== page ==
Identifying Harmful Weeds in Your Garden

Updated July 18, 2018
Start by weeding any areas you plan to mulch. (Photo courtesy of Melissa Caughey/Tilly's Nest)

The definition of "weed" can vary, but weeds generally share characteristics that include persistence in growth, growing out of place without being intentionally sown, and interfering with the plants that are intentionally sown in the soil.

Weeds often grow with voracious energy, and they can even be harmful to humans and animals if touched or ingested. Weed seeds spread easily and may lie dormant for many years. Weeds also tend to thrive in poor soil, so they grow easily without cultivation. Identifying weeds in a home garden is the first line of defense because it's important to remove the weeds before they can reproduce or interfere with other plants. Some weeds are limited to particular growing regions, while others grow freely in virtually any environment. A savvy gardener will remain vigilant throughout the year to root out weeds if they appear in their home garden.

Visit these websites to learn about harmful weeds that may grow in a garden:

African Mustard: African mustard grows up to 3 feet in height and has small yellow flowers. This weed grows in sandy soil.

Bindweed: Bindweed climbs and creeps and has white flowers. Bindweed reproduces prolifically and can take over a growing area.

Class A Weeds (PDF): Class A weeds are non-native plants with a high rate of distribution. Examples of Class A weeds include dyer's woad and meadow clary.

Chinese Tallow: Chinese tallow is a tree that can grow to be up to 30 feet in height and spreads invasively in swampy areas and floodplain forests. Small yellow flowers appear on the tree in the spring.

Controlling Quack Grass in the Garden: Quack grass can quickly take over a garden or a lawn with its underground root system, long seed spikes, and tall stems.

Purslane: Weed it or Eat it? Purslane has a long taproot in the center of the plant, large leaves, and stems giving forth yellow blooms. Purslane seeds may remain viable in the soil for up to 40 years.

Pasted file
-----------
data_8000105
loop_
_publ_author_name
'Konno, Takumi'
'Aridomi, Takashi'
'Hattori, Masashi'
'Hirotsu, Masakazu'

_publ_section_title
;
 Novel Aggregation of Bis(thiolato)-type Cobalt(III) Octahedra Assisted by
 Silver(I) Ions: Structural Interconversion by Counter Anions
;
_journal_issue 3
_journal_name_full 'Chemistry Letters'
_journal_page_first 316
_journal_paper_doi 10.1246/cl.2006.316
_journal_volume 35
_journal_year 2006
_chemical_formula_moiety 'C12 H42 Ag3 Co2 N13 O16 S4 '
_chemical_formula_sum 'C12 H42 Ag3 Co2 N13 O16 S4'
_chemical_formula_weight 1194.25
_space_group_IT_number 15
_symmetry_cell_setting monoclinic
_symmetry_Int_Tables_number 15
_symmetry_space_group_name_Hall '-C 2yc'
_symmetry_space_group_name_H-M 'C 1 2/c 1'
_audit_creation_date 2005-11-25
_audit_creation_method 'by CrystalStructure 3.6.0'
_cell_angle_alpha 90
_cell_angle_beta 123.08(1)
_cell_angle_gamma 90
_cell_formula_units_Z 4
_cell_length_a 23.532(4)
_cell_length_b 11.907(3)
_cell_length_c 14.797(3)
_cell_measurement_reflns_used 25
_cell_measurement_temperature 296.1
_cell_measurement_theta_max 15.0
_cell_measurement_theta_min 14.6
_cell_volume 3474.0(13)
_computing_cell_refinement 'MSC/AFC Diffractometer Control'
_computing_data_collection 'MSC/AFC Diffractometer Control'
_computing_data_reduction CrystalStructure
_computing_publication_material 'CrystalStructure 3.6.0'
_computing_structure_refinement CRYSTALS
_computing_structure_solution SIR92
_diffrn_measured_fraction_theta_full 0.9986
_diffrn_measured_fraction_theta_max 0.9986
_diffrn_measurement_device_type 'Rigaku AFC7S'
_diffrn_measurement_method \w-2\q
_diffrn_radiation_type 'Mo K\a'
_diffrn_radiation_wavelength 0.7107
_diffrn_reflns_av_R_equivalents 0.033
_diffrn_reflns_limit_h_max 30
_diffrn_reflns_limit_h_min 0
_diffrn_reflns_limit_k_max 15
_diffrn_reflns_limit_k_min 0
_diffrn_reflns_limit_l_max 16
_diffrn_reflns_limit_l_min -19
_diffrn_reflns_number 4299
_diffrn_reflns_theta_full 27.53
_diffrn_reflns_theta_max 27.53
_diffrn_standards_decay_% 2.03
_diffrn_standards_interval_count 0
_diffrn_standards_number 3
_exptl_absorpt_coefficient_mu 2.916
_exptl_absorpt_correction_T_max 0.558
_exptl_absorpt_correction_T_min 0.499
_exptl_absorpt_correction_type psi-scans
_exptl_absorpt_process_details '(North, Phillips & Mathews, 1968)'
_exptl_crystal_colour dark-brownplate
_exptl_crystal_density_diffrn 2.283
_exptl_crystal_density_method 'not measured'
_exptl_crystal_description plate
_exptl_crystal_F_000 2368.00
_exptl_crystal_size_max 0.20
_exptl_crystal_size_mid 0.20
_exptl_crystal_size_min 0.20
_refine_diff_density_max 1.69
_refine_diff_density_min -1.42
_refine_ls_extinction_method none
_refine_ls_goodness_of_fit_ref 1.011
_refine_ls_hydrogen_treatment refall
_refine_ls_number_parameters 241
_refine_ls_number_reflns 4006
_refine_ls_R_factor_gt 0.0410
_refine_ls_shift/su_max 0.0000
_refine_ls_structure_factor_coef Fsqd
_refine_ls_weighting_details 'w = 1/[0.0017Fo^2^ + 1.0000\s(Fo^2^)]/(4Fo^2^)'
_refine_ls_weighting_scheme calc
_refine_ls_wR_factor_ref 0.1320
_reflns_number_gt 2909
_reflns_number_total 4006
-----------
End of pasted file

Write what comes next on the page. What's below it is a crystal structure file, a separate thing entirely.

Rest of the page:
Invasive Weeds in Georgia: Tree of Heaven (PDF): Tree of heaven is a tree that may reach heights of up to 80 feet with trunks as wide as 6 feet across. Tree of heaven looks like a sumac, and it often grows in poor soil. This tree often takes over in growing areas, reproducing freely.

Identification and Control of Invasive Weeds in North Dakota: Absinth Wormwood and More (PDF): Absinth wormwood gives off a strong sage odor, and it can infest a growing area easily. Those with pollen sensitivities are often bothered by absinth wormwood, which has tall flower stalks and yellow flowers.

Weed Control for the Home Vegetable Garden: Common Lambsquarters (PDF): Lambsquarters can grow in many different growing areas, forming tiny green blooms and reproducing by seed. The leaves and stems may reach heights of up to 6 feet.

Noxious Weed Field Guide for Utah: Malta Starthistle (PDF): This thistle can grow up to 2 feet high, and it has stiff stems with sharp spines jutting out just beneath the yellow flowers.

Poison Hemlock Identification and Control: Poison hemlock is noxious and can be deadly to animals and humans. The hollow stalks may grow to be 8 feet or even higher, and the flowers bloom in clusters that resemble umbrellas.

Noxious Weed Species: Parrotfeather: Parrotfeather grows in aquatic areas, with some leaves emerging from the water and others growing beneath the surface. White flowers will appear on the stems.

Invasive Weed Field Guide: Giant Reed (PDF): This invasive grass may become as tall as 30 feet, and it grows in clumps. The leaves are long and pale green, and feathery plumes stand erect above the leaves.

Air Potato: The air potato creates a dense growth of vines that will become so thick that they choke out other plants. This plant has large leaves and a large, round seed pod.

Asiatic Sand Sedge: This invasive weed will grow about 1 foot in height and has stems in triangular shapes. The leaves are long and thin, and the flowering heads resemble a club.

Purple Loosestrife: Purple loosestrife features showy purple flowers, making it seem like a good addition to a home landscape. However, this plant spreads freely, and it will quickly take over a growing area.

Chinese Yam (PDF): Chinese yam is a fast-growing vine that produces bulbs that fall off and spread to reproduce the plant. Yellow-green blossoms smell like cinnamon.

Wild Parsnip: Wild parsnip can often be seen in fields as yellow-green clusters of blossoms. Touching wild parsnip can produce blisters on the skin.

Cordgrass (PDF): Cordgrass is an aquatic grass that grows in coastal areas. Tall stems and leaves produce tiny yellow flowers in clusters.

Butterbur Sweet Coltsfoot: This plant looks like rhubarb with big heart-shaped leaves and massive stalks. Tiny pink flowers come out in the spring before the leaves emerge.